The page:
The gigs themselves dotted Northern Ireland and the Irish Republic. I’d always tell one or two stories out of the lot. Martha’s bread-and-butter gigs were as special guests in school classrooms because the Northern Irish arts budget was quite generous for this sort of thing, and my storyteller had a gift for the business side of getting bookings. Later, after I became a lawyer, I’d joke that no judge could be as intimidating as a Dublin auditorium of preteen boys at a Catholic school. My favorite events were at festivals like one at Cape Clear where performers could get into longer, more adult, more complex material. 

Martha would make fun of the Moth storytellers, saying that their format of telling personal stories would never fly in Ireland, because “here telling people your personal problems is something you pay therapists to do, not something people pay to hear.” Irish storytelling was not about yourself but something larger. 

The hardcore ones only told stories in Gaelic, and refused to write their tales down. These really traditional storytellers, the Seanchaithe, were quasi-historians that told old morality tales about rural settings, fairy stuff, the Cúchulainn stories, and the epic pre-Christian story cycles (The Cycle of the Gods, the Ulster Cycle, the Fianna Cycle and the Cycle of the Kings). These Seanchaithe were often bound up with Irish nationalism as symbols of Gaelic culture to be preserved and revived.  

In Northern Ireland, where Martha was based, there also existed a newer school of storyteller that sought to use storytelling as a tool of reconciliation—emphasizing shared Catholic and Protestant storytelling traditions, or a more general multicultural tolerance. For example, “Spud and Yam”—an Irish woman and Jamaican man duo—sang fun interactive songs while exposing young kids to a bit of Caribbean folklore along with Irish standards. 

My favorite storyteller was a man I’ll call Seamus. Seamus was a storyteller’s storyteller. His stage banter was sharp as a comedian’s. His stories were bawdy and delightful. He taught me fun Irish-isms like, “she’s so tight”—aka cheap—“that she wouldn’t give you the steam off her piss.” He never talked down to the kids we performed in front of—always sneaking in bits of maturity for the brighter kids while providing some slapstick for the cheap seats. Unlike Martha (a Protestant who’d only quit her middle-class job after she’d established her storytelling reputation), Seamus came to storytelling from Catholic blue-collar roots that still showed up in his accent (e.g., Catholics say “haytch” instead of “aitch” to pronounce the letter H). 

When I first met him, I felt cool learning from him and wanted to be him. He taught me that great storytellers didn’t memorize but just recalled key points, which they would tell differently (speeding up or slowing down) based on feeling levels of audience engagement. You could always win over a young male audience by throwing in a curse word or, when that wasn’t possible, throwing in something that felt like a curse word so the story gained an edginess. For young kids, if all else fails you just switch to songs.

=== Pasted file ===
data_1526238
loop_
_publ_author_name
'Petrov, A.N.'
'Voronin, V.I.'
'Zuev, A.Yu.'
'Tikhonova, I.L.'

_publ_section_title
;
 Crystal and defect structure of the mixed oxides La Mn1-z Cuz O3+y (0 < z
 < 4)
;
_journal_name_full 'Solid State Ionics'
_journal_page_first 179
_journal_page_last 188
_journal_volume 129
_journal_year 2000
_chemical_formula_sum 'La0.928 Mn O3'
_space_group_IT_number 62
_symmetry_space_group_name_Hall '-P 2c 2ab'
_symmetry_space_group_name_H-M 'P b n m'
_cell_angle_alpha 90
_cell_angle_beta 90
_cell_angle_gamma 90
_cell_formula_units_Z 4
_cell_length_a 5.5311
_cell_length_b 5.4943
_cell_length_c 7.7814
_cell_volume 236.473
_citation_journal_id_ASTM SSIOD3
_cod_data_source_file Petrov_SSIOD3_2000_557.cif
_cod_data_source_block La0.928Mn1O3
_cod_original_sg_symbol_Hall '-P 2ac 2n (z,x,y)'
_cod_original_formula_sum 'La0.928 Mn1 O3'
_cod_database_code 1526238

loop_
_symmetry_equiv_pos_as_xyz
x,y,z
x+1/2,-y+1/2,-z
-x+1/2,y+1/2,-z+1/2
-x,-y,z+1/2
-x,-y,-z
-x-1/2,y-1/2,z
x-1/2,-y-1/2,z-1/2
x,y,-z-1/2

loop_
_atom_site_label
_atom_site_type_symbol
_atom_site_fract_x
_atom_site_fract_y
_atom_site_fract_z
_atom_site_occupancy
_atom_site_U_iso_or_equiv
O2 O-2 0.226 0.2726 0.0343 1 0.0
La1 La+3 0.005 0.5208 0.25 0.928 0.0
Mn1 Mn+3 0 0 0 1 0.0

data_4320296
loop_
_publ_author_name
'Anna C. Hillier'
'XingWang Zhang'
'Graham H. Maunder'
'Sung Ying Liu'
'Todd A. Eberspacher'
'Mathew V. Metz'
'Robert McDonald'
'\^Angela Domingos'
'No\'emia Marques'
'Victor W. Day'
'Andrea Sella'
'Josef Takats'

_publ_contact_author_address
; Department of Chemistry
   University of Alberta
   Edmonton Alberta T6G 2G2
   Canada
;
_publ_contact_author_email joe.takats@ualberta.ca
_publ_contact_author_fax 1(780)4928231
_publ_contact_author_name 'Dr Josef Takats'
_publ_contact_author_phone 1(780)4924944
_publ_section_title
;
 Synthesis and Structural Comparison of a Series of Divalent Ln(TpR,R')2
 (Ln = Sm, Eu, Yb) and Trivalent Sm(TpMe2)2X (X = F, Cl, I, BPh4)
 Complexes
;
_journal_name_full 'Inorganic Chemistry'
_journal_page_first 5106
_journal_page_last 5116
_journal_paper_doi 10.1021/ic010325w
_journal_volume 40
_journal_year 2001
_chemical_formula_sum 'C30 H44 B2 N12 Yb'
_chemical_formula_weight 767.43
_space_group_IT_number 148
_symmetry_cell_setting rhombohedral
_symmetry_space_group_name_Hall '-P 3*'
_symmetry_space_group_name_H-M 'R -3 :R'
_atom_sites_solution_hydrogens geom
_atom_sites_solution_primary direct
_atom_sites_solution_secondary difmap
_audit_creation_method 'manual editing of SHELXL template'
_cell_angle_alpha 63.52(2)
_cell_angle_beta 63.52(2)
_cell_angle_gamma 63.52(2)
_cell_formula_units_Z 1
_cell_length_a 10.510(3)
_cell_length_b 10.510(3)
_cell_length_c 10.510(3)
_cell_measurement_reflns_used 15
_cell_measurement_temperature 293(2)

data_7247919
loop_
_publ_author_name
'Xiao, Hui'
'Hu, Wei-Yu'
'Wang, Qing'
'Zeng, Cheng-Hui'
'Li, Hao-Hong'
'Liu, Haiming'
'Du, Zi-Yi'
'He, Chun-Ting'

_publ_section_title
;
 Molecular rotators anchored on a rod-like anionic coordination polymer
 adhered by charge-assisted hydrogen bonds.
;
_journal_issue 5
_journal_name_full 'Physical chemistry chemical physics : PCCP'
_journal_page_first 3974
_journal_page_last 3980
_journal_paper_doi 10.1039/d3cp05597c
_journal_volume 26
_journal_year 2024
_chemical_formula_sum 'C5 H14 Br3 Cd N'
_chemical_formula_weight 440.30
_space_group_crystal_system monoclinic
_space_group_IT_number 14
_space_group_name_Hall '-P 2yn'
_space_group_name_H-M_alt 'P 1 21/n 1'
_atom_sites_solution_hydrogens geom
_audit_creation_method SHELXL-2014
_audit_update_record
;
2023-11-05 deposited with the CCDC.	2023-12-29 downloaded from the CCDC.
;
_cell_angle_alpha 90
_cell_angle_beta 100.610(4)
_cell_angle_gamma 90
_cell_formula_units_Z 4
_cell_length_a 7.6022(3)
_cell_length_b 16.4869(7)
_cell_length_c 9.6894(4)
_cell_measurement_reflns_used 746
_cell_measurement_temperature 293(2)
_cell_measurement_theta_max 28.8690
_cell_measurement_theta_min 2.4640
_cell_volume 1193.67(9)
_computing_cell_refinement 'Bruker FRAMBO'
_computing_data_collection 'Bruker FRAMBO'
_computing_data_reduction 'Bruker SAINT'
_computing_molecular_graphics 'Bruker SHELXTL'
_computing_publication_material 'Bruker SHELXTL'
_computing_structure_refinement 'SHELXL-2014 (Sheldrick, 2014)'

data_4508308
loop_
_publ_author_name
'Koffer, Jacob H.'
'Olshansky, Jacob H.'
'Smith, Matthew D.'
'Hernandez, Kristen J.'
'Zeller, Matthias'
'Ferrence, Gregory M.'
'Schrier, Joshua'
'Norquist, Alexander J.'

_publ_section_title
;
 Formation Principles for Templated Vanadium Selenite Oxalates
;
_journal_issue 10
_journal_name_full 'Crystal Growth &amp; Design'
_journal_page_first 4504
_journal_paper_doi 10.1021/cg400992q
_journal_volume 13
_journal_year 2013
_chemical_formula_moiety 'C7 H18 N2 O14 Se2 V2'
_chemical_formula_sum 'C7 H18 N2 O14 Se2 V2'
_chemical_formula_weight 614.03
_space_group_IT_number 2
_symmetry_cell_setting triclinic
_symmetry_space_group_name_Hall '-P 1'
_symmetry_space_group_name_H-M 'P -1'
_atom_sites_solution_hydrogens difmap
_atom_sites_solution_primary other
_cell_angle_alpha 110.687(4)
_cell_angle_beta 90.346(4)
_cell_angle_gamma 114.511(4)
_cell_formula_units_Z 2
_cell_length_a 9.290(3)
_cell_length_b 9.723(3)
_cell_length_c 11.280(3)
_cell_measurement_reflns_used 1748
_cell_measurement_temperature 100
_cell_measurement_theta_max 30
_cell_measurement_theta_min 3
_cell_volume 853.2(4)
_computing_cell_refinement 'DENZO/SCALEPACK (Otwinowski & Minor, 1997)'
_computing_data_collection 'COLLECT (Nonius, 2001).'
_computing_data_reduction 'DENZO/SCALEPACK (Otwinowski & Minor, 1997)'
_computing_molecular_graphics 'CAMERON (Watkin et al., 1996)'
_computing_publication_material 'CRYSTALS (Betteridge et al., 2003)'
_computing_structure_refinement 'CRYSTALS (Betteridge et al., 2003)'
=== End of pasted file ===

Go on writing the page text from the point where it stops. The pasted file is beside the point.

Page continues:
* * *

Towards the end of my apprenticeship, Seamus and I had a talk during a long car ride. We often had long one-on-one talks about the meaning of life and craft and history getting to-and-from gigs (as the Irish say, “two shorten the road”). On this particular ride, I asked Seamus what career I should pursue back in the states. 

 “For fuck’s sake, go make some money,” he said. Then he confessed that he relied on Martha for getting gigs because she understood the business side and had the connections in the schools. He was never good at cultivating that, and so he never made stable money. And the problem with not having money is he was always thinking about money. He didn’t ever have the freedom to just do the art. Like me, he preferred telling long stories for an adult audience, but he needed to pay the bills and he very rarely—just three or four times in a year—got to do the gigs he really loved. 

I said something like “at least the women must love you.” He looked at me like the world’s biggest sucker. He told me that that’s not how the world worked, and that women were the more sensible gender. They had too much sense to hitch their luck to a starving artist, especially if they wanted a family. Maybe if a person was independently wealthy, then being a storyteller might have good dating options. As far as women in his life went, there was this prostitute abroad whom he visited once a year when he went to this annual literary festival. He’d save money the rest of the year so he could afford her services. Over time, he’d developed a decent relationship with her (as much as one could) and he’d get his needs met enough to tide him over.